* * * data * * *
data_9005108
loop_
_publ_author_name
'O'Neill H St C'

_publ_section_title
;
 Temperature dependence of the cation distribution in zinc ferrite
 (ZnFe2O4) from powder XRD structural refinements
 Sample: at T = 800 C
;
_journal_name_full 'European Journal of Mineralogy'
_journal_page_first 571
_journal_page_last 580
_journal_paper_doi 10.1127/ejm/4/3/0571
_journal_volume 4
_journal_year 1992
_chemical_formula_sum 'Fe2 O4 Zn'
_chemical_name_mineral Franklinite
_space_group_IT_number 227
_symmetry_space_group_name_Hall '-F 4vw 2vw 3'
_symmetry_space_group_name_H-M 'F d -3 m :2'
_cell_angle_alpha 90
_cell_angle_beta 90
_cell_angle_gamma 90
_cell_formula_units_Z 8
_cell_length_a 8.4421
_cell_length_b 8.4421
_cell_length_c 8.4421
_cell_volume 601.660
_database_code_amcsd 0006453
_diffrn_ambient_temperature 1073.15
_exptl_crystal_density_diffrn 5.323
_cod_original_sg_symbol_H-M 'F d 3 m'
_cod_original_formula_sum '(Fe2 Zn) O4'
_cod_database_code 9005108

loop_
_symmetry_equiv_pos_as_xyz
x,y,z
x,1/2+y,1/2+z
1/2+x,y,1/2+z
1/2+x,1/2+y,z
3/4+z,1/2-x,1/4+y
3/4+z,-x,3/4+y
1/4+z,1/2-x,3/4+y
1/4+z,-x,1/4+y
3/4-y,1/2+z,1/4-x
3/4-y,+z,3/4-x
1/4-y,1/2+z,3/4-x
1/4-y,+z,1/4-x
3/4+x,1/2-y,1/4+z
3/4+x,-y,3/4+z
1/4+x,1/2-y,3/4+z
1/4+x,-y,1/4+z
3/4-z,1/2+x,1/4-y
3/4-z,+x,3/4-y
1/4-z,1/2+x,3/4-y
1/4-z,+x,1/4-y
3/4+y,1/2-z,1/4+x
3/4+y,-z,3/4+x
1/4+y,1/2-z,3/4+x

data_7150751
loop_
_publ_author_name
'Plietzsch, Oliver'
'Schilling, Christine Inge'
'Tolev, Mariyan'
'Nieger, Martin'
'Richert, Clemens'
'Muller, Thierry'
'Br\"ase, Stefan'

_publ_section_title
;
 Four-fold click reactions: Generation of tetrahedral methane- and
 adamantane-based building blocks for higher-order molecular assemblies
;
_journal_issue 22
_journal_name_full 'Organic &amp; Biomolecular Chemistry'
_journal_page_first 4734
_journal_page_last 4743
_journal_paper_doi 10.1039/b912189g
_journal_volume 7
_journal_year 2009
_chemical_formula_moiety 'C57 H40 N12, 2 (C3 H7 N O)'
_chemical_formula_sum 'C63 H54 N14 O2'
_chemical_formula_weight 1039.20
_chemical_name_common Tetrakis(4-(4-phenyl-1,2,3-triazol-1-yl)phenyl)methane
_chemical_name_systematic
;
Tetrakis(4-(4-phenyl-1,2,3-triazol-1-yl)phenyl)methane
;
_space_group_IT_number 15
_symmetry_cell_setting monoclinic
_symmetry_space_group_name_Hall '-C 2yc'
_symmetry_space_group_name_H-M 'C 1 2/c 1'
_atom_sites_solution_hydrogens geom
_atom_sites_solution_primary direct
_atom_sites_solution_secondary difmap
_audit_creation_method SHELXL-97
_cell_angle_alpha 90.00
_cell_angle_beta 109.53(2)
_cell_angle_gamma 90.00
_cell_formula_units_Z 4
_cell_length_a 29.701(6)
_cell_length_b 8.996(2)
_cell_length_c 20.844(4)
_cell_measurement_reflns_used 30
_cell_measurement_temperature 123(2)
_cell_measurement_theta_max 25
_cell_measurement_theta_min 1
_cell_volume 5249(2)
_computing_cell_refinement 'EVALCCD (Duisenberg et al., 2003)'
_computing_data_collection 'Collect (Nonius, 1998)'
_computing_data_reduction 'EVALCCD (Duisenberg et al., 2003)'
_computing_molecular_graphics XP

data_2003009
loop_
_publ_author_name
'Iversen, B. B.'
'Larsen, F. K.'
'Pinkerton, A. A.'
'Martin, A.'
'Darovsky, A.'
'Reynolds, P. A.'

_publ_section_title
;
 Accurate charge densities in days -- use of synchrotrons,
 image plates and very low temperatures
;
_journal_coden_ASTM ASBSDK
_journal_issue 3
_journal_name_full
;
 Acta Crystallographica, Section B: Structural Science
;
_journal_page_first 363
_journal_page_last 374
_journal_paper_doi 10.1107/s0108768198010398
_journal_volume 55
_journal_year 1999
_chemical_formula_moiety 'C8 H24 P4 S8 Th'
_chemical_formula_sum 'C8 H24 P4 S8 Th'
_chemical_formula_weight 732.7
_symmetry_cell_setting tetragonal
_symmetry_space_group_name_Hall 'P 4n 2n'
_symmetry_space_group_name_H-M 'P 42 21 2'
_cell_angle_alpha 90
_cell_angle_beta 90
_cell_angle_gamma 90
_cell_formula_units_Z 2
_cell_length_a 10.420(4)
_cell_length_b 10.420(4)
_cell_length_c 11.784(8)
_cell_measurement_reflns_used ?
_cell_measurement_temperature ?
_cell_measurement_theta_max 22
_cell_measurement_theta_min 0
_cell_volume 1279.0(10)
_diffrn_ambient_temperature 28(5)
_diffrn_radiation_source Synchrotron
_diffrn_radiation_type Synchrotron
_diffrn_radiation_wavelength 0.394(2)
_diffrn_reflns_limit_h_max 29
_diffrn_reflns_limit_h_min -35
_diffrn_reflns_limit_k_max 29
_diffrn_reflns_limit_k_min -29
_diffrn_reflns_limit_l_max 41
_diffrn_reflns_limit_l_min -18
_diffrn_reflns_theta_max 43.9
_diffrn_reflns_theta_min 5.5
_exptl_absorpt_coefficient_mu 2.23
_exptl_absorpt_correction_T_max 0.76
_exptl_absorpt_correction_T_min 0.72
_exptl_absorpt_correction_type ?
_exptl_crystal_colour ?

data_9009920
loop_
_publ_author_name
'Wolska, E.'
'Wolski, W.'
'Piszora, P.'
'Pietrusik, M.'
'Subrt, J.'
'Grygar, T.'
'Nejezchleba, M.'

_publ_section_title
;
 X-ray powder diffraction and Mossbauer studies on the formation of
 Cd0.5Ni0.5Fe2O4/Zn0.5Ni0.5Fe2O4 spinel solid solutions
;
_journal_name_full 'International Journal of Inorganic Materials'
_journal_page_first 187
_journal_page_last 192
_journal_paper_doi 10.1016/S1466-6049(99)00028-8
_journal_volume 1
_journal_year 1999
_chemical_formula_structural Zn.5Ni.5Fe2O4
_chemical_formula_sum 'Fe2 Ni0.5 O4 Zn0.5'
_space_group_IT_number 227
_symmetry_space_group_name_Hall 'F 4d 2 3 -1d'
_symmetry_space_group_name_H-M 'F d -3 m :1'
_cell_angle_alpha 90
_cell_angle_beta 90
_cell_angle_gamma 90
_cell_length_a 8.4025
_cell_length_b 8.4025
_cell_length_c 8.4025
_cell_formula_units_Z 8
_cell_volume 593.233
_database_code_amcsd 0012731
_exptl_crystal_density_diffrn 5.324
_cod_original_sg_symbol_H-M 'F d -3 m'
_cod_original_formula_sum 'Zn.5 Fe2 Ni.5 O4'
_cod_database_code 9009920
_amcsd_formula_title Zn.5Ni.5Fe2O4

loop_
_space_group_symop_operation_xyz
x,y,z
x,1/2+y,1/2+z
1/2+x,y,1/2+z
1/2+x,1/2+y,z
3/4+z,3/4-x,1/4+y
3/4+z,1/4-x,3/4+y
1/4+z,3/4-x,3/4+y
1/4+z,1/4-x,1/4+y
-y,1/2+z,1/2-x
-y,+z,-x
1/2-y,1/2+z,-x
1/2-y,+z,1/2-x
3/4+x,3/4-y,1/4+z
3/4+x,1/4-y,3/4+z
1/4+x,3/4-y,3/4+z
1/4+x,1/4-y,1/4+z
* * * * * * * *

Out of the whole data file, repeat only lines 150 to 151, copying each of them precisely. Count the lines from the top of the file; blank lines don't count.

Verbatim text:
_cell_length_a 10.420(4)
_cell_length_b 10.420(4)